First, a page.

In search of a good mystery

I have a hard time with mysteries.  I read Lori Rader-Day’s Little Pretty Things this week and I didn’t love it.  So, I started racking my brains trying to think of mysteries I have read that I did love.  Um… I really liked The Westin Game in 7th grade.  Does that count?  Oh, wait!  Gone Girl!  I liked Gone Girl a lot.

Whereas the list of mysteries I didn’t enjoy in the last few years includes… Shutter Island, The Girl on the Train, The Lovely Bones, The Davinci Code, Lock In, The Girl with the Dragon Tattoo… These are just the ones I can think of off the top of my head.  I don’t read too many mysteries, and I am usually disappointed by them.  This is a me problem, I know.  It goes something like this: If I can solve the mystery before the end of the book, then the story was too heavy handed and the author is not smart enough.  If the ending is so off the wall that no person could logically piece it together, then the story is stupid and full of holes and the author is not smart enough.  If some new piece of information is revealed on the second to last page that suddenly points to the true criminal, then that’s not very fair at all and the author is not smart enough.  I’m difficult.  I know.

Little Pretty Things was a disappointment in several ways.  Here are 3 of them.

  1. Most importantly, the mystery was not very mysterious.  You pretty much know who the murderer is as soon as he walks on the scene.  It turns out that you suspect him for the wrong reasons and that his actual motivation is unbelievable and incompatible with the character that has been painstakingly if transparently developed, but he still did it and you still knew it all along.
  2. The main character, Juliet, is hard to believe in.  She’s trapped by her own inertia, which I get, but she’s also someone who has failed to pick up on clues for about 20 years, but all of a sudden is able to solve a murder mystery.  I’m not buying it.  Other characters have similar inconsistencies. The author’s attempts to make everyone a suspect resulted in a bunch of wishy washy characters.  This could have worked by reminding us that people are neither good nor bad and that all of us are capable of making both healthy and unhealthy decisions and of feeling both compassion and envy, but it frankly fell short.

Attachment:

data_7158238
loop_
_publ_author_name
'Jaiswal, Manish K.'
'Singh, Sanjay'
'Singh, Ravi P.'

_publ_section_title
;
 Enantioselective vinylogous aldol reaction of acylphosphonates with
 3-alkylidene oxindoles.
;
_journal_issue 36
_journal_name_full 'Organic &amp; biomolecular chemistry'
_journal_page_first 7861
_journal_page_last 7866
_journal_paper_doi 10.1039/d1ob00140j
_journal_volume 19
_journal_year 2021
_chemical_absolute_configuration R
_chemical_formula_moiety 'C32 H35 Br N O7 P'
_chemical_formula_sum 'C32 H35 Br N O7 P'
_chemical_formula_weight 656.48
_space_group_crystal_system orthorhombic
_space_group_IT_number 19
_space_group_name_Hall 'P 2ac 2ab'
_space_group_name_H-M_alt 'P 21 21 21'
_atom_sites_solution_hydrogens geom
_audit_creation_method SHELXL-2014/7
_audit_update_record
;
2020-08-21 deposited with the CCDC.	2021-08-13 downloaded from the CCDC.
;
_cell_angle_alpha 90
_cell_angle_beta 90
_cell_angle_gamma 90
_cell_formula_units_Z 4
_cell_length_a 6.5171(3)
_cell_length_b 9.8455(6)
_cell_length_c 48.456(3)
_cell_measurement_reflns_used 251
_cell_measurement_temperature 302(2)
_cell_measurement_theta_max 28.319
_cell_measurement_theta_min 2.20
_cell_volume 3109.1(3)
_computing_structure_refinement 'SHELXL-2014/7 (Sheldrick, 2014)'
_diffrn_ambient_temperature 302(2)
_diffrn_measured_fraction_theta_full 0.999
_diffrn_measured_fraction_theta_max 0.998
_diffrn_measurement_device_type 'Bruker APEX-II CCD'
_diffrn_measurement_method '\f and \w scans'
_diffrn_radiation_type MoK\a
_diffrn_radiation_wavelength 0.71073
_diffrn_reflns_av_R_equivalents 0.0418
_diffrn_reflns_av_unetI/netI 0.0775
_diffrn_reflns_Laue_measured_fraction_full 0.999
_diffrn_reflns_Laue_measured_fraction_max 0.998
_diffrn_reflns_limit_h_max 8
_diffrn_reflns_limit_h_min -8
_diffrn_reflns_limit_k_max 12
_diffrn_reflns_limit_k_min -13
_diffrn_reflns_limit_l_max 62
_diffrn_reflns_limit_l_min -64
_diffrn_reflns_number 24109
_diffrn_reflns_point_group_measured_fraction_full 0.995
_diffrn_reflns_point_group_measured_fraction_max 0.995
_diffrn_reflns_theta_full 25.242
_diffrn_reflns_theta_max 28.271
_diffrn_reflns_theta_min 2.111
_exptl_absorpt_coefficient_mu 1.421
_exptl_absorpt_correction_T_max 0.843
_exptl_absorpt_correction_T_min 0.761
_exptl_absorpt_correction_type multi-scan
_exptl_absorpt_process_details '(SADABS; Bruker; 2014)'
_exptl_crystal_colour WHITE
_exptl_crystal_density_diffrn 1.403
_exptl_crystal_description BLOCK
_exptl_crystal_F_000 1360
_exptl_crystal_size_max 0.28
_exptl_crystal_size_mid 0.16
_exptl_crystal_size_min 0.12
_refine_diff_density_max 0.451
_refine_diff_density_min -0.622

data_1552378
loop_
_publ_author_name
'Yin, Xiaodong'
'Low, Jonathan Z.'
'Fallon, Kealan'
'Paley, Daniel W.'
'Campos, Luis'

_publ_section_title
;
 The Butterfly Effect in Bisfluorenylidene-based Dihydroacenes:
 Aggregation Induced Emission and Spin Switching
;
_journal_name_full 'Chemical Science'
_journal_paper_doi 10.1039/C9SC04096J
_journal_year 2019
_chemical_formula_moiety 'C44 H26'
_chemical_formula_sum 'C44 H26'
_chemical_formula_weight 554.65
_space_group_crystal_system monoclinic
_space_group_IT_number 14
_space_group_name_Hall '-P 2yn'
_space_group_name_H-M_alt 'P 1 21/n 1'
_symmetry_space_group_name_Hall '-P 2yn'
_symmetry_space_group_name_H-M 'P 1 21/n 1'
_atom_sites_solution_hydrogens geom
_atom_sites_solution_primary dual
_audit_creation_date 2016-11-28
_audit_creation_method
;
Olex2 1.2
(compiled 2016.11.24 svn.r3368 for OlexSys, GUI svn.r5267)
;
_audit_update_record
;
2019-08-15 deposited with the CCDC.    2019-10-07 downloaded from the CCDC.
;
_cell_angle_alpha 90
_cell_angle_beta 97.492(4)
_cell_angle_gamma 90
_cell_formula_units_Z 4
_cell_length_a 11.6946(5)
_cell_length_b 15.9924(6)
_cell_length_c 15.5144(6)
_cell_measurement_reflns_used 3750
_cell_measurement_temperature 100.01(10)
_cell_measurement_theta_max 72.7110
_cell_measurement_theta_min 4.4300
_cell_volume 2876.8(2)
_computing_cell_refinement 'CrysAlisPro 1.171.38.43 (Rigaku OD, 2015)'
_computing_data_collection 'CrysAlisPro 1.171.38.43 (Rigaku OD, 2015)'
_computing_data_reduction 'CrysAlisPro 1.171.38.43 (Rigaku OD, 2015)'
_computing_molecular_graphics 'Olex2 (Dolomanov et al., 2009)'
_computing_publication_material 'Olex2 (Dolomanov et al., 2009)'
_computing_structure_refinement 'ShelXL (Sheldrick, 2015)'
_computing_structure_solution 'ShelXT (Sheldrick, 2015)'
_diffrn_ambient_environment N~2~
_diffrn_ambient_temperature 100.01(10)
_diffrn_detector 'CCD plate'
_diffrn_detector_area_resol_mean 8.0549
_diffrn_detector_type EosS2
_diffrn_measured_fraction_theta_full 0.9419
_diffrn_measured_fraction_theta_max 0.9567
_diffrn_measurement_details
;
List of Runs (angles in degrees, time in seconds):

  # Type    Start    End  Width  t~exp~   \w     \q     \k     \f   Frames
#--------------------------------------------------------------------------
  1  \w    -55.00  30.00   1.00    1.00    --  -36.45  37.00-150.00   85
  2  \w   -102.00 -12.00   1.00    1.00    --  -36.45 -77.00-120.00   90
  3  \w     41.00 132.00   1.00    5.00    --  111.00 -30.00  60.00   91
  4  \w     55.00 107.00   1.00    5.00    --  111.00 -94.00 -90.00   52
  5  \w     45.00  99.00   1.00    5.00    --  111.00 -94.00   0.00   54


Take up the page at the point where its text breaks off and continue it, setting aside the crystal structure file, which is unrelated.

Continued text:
3. Everyone in this book is living in the past and by the past, I mean high school.  The victim has a good reason for this and I can maaaaaybe believe in Juliet’s arrested development.  Absolutely no one else gets a pass.  The whole premise of this book appears to be that in a small town everyone’s glory days was high school and ten years later, people are still more invested in their high school dramas than in the lives that they have built (or failed to build) for themselves since then.  I call bullshit. Look, high school is dramatic for everyone and for some of us it is intensely shitty.  Anyone who is pretending otherwise gets a huge wake up call every time there is another tragic school shooting.  The thing is, though, that for most of us, a little distance does wonders.  As we move beyond the tumult of those hormone fueled years, we let go of the high school dramas and regrets.  It fades and life goes on for pretty much all of us, but in the world of Little Pretty Things, that is apparently not the case.  I am unconvinced.

So, I need recommendations.  I want to read a mystery that is complicated, but not unbelievable with characters that are complex and true and a context that doesn’t annoy me.  Easy, right?


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